Hazardous Tree Management and Post-Disaster Recovery
Every year, millions of trees are destroyed by storms big and small, ranging from thunderstorms in the Midwest to hurricanes along the Gulf Coast and East Coast.
Damaged trees often block roads and fall on buildings and vehicles, sometimes killing or injuring people unfortunate enough to be in their path.
Debris removal costs hundreds of millions of dollars annually.
There are, however, ways to mitigate the damages and costs without simply getting rid of trees, which serve vital ecological, economic, and social functions in the urban environment, a subject documented extensively in APA’s 2009 Planning Advisory Service Report No. 555, Planning the Urban Forest.
The U.S. Forest Service teamed up with APA, with vital in-kind support and participation from the International Society of Arboriculture, to sponsor a two-day scoping session at its office in Washington, D.C., June 16-17, 2014.
Representatives of relevant federal agencies and some other nonprofit organizations were invited, along with several subject matter experts, and the list of those who attended appears below. During the scoping session, the participants discussed problems and potential solutions for better protecting the urban forest during and after disasters.
The pages listed in the menu on the left provide a summary of the discussion, the briefing papers presented by the subject matter experts, and a brief annotated bibliography produced by APA for this project.
The APA Hazards Planning Research Center sincerely hopes that what is presented here is not the end, but the beginning, of an ongoing discussion of these issues that may ultimately yield changes in policies and programs that will help achieve the goals of this project.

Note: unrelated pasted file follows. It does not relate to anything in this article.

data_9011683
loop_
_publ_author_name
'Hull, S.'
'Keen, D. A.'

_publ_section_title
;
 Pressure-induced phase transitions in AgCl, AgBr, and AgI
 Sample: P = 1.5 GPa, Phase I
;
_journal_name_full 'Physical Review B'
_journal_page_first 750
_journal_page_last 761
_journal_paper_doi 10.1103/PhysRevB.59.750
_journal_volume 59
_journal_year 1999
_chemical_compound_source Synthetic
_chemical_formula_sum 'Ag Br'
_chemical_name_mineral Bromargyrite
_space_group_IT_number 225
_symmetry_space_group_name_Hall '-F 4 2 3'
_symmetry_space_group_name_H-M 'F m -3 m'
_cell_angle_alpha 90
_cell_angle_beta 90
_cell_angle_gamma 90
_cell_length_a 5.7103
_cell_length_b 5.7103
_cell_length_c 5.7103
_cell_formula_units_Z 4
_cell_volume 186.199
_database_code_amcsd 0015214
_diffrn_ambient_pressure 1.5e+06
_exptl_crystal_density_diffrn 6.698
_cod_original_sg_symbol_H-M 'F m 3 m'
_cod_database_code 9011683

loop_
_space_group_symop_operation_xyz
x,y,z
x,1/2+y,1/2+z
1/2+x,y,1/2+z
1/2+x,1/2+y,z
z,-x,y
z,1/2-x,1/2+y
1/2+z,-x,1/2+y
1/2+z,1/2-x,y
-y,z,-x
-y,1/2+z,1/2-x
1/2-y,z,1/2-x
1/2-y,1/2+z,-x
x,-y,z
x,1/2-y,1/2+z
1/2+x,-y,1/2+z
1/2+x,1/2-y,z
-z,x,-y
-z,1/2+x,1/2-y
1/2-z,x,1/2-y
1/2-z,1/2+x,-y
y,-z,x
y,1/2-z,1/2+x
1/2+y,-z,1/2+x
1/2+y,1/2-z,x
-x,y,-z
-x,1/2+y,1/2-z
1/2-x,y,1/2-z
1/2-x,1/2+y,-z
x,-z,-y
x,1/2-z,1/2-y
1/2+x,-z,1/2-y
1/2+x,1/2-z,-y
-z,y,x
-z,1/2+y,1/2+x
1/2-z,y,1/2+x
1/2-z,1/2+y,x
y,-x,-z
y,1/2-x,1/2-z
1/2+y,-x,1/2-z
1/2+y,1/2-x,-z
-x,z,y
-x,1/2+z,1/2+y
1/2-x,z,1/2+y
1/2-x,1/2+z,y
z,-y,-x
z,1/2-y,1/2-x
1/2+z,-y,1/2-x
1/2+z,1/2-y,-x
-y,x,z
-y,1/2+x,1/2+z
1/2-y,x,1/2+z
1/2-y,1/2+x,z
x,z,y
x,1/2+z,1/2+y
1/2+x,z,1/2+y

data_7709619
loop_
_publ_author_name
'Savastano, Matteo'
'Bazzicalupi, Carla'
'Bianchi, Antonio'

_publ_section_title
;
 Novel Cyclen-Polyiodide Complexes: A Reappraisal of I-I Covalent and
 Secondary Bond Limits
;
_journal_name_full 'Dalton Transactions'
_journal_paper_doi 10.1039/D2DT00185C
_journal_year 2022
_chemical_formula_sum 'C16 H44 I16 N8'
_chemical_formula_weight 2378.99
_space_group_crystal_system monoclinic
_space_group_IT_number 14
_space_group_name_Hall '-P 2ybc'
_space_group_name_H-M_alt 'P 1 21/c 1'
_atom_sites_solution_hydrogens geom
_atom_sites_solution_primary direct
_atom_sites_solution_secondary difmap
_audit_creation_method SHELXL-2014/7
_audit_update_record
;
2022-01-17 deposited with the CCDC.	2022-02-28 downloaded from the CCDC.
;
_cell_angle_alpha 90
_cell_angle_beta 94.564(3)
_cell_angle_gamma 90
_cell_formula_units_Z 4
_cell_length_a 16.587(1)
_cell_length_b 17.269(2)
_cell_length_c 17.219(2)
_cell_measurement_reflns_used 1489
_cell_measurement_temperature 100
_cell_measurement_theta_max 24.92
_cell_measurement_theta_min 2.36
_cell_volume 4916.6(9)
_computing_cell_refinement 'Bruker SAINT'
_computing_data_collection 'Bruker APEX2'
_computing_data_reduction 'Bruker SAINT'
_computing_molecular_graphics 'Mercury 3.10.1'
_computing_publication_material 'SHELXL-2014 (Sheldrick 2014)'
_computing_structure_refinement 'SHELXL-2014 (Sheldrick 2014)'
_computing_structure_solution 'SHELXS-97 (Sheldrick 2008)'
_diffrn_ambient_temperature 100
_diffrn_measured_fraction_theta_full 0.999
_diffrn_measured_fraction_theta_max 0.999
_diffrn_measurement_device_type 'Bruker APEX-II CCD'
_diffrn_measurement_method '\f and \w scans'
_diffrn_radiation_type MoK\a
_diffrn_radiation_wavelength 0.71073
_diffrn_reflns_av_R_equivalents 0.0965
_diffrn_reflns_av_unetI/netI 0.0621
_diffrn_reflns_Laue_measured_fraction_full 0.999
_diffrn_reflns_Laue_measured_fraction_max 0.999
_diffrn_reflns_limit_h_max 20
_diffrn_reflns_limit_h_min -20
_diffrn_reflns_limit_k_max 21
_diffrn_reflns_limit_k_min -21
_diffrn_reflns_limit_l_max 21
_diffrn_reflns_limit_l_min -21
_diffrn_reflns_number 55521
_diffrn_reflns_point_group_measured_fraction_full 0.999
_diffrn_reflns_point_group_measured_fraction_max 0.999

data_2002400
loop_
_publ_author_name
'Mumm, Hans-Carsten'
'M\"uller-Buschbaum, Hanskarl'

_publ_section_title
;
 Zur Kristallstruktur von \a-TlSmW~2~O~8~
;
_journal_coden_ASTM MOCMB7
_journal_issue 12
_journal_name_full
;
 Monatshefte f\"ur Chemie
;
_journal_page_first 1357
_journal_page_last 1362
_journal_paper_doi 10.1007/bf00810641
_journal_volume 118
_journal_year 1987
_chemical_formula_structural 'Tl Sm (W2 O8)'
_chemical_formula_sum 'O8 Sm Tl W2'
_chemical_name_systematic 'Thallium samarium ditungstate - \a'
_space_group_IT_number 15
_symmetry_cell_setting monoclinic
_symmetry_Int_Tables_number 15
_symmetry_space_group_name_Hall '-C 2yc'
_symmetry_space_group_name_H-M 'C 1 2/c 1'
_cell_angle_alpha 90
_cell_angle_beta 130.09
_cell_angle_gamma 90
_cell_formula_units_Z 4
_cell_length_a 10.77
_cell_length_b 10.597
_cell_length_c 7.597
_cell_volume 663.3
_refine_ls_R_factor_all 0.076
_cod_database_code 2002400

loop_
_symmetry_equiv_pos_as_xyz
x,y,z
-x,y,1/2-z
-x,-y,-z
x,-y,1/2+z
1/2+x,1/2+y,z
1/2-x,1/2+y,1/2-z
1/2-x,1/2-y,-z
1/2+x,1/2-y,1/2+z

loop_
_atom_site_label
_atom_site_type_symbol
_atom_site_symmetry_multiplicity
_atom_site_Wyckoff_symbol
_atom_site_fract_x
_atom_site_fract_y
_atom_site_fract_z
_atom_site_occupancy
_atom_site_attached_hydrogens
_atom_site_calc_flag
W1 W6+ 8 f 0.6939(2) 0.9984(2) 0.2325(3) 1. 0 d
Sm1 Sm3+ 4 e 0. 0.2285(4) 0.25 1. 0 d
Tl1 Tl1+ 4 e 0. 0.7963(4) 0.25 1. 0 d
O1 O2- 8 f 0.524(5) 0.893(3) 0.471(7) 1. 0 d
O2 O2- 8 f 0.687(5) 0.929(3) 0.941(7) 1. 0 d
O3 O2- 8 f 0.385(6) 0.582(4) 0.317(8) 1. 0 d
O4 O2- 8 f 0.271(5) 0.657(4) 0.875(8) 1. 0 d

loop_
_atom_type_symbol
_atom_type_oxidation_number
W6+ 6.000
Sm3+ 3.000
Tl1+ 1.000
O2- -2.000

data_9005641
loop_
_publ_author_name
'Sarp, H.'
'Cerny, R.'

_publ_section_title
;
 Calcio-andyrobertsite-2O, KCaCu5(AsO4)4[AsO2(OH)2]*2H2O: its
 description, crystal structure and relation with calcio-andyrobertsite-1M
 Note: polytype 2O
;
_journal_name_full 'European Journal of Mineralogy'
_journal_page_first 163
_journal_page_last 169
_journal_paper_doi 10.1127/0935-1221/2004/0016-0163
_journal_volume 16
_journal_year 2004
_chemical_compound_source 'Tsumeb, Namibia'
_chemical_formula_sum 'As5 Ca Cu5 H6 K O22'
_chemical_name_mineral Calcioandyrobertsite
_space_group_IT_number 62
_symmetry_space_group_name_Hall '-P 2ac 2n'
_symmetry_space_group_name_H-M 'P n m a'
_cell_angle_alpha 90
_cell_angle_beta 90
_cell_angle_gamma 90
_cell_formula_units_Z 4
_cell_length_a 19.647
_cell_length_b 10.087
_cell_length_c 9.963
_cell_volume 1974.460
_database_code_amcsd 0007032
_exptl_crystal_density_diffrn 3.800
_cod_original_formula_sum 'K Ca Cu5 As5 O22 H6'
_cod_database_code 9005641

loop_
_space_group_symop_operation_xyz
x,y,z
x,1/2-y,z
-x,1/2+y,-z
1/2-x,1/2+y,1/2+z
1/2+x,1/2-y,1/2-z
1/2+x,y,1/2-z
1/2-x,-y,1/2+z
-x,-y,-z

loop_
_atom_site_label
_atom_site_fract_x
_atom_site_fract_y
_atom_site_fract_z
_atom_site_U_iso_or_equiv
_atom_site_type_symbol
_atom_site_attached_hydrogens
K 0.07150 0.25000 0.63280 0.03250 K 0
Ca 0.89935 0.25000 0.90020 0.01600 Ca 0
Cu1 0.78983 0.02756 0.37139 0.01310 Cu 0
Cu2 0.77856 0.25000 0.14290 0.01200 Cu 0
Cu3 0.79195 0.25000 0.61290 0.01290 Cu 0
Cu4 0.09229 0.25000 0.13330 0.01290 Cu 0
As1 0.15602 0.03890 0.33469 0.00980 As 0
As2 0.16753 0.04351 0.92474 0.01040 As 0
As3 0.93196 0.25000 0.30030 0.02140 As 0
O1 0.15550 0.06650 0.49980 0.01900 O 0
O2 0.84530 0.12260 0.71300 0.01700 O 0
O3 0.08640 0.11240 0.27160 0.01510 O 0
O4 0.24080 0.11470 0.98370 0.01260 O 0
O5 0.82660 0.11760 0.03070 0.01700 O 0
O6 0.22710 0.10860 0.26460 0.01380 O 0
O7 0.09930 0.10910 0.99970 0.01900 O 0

The center also thanks its intern, Andreas Safakas, for his work in organizing the many elements of the program and coordinating attendance and logistics among the participants listed below.
Kristyn Abhold, Intern, White House Council on Environmental Quality
Mark Buccowich, Assistant Director of Forest Management, USDA Forest Service
Keith Cline, Director, Fairfax County (VA) Urban Forest Management Division
Eric Davis, President and Founder, Tree Care, Inc.
Mark Duntemann, Owner, Natural Path Urban Forestry Consultants
Claire Hadfield, Intern, U.S. Department of the Interior
Dudley Hartel, Center Manager, USDA Forest Service
Debbie Hill, Emergency Management Specialist, U.S. Department of Agriculture, Office of Homeland Security
Chitra Kumar, Deputy Assistant Director for Water, White House Council on Environmental Quality
Edward LeBlanc, Project Engineer, U.S. Army Corps of Engineers
Edward Macie, Regional Coordinator, USDA Forest Service
Caroline Massa, New York Sandy Recovery Office, Natural and Cultural Resources Liaison, Federal Emergency Management Agency
James McGlone, Urban Forest Conservationist, Virginia Department of Forestry
Anna Read, Senior Program Development & Research Associate, APA
Phillip Rodbell, Program Manager, USDA Forest Service
David Rouse, AICP, Director of Research and Advisory Services, APA
James Schwab, AICP, Manager, APA Hazards Planning Research Center
Donald Simko, Emergency Management Program Specialist, Federal Emergency Management Agency
James Skiera, Executive Director, International Society of Arboriculture
Thomas Smiley, Arboricultural Researcher, Bartlett Tree Research Laboratory
Howard Stronach, Regulation and Policy Branch Chief, Federal Emergency Management Agency, Public Assistance Division
Linda Wang, Forest Taxation Specialist, USDA Forest Service, State and Private Forestry
Samantha Wangsgard, Fairfax County (VA) Urban Forest Management Division
M.J. Wilson, New York Sandy Recovery Office, Infrastructure Liaison, Federal Emergency Management Agency
Larry Wiseman, Fellow, Virginia Tech, Center for Leadership in Global Sustainability
Karen Zhang, National Coordinator—Natural and Cultural Resource Recovery, U.S. Department of the Interior